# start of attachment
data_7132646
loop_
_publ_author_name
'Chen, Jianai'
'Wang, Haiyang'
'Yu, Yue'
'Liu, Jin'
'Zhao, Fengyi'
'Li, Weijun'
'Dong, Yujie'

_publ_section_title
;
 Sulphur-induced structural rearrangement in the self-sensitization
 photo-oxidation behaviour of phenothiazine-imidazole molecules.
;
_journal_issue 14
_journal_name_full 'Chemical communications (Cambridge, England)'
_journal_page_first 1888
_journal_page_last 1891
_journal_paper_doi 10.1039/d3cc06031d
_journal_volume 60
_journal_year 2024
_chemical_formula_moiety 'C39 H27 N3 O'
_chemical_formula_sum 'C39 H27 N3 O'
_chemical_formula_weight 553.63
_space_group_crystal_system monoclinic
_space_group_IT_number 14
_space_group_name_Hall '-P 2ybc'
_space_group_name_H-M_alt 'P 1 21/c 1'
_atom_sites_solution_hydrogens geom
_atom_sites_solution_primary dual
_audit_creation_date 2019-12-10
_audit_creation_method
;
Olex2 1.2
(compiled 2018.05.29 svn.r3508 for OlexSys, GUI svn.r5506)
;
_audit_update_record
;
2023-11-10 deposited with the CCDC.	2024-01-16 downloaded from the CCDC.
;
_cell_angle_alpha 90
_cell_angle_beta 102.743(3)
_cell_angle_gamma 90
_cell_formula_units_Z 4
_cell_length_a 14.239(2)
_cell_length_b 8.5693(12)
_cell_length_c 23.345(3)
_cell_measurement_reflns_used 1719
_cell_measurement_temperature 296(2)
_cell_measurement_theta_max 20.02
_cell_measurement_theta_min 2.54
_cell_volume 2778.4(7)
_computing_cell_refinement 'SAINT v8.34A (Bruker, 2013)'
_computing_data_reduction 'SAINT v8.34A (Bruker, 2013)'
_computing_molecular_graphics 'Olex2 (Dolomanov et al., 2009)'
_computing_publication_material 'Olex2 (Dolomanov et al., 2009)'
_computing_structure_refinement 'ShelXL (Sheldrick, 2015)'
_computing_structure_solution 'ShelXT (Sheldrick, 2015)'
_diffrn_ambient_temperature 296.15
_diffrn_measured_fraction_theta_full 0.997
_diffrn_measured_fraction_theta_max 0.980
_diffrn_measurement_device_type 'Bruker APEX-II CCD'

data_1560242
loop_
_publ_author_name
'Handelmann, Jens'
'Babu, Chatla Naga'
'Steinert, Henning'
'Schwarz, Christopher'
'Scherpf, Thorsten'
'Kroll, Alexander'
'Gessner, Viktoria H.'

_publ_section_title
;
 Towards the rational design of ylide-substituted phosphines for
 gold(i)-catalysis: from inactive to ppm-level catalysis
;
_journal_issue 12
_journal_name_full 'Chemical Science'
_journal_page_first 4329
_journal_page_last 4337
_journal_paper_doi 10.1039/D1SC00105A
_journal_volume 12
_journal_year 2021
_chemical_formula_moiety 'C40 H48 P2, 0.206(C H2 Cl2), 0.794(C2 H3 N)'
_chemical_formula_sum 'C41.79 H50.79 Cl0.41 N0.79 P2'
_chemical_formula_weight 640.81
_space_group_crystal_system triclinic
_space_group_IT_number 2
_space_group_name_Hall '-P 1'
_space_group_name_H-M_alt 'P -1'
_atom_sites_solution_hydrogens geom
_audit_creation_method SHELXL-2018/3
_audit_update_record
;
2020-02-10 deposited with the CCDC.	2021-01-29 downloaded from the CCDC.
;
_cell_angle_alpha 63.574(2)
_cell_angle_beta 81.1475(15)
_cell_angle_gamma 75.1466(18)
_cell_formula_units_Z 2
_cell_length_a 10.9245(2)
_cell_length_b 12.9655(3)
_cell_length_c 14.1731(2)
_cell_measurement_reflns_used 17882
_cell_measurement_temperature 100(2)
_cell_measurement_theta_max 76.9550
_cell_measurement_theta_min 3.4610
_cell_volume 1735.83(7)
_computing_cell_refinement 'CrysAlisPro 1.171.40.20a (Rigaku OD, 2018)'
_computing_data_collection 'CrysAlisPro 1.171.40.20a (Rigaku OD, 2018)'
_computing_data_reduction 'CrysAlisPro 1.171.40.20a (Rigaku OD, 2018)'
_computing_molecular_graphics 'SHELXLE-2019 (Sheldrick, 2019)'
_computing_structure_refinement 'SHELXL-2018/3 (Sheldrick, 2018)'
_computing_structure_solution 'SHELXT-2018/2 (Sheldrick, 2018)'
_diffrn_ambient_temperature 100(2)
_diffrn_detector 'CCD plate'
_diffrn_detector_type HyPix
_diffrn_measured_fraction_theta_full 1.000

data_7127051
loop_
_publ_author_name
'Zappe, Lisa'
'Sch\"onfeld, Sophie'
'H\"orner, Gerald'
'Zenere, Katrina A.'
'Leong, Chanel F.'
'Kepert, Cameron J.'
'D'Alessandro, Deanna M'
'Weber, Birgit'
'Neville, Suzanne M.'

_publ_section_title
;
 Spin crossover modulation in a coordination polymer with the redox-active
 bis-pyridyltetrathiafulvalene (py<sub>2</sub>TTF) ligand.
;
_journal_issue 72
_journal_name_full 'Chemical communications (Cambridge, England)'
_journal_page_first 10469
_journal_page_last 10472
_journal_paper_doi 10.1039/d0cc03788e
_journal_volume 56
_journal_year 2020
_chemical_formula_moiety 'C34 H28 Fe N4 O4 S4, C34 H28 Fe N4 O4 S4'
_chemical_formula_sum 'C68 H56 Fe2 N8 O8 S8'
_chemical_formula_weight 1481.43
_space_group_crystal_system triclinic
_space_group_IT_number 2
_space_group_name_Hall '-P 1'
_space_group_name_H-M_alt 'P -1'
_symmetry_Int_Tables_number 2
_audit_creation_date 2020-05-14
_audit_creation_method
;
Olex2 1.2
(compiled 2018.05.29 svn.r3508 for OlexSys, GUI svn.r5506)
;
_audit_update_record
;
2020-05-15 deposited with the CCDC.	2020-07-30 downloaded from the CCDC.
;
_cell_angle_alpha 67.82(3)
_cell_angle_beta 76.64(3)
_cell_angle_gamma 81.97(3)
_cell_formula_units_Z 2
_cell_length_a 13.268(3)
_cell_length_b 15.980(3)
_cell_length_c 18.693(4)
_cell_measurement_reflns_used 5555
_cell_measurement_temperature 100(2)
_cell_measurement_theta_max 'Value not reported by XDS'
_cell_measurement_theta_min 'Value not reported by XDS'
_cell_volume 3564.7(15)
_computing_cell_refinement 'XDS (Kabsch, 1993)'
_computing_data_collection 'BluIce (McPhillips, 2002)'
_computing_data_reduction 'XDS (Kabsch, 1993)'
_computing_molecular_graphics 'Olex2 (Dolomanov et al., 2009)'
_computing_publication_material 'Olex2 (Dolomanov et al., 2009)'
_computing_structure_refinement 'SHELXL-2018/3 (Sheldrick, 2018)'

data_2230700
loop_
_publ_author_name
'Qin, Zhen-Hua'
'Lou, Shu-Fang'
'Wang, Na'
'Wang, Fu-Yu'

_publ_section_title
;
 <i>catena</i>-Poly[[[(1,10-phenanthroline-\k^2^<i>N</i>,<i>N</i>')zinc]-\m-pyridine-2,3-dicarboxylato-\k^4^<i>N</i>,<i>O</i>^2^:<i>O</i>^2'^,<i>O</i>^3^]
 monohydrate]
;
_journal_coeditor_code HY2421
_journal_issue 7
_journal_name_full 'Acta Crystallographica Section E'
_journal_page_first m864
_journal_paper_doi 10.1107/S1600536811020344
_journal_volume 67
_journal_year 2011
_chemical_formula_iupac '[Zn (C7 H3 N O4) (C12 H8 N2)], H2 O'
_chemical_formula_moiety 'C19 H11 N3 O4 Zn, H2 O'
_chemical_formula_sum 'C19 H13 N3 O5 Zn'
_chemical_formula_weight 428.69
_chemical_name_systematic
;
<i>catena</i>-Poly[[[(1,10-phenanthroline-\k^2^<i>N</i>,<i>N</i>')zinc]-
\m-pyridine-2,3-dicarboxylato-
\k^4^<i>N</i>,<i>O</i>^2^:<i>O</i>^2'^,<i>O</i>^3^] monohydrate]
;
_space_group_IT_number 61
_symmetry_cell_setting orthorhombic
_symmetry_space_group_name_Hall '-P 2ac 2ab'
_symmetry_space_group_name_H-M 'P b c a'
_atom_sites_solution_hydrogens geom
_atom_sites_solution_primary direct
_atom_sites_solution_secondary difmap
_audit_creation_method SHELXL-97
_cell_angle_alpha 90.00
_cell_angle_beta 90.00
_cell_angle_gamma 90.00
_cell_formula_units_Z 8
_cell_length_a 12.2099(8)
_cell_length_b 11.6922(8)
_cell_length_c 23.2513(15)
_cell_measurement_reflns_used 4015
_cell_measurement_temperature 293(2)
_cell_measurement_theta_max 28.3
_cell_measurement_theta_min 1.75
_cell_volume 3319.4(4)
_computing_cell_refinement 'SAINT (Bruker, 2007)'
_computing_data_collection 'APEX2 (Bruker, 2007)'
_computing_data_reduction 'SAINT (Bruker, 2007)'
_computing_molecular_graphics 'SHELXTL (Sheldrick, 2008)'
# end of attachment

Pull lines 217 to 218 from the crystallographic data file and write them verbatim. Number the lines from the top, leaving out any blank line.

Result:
_audit_creation_method SHELXL-97
_cell_angle_alpha 90.00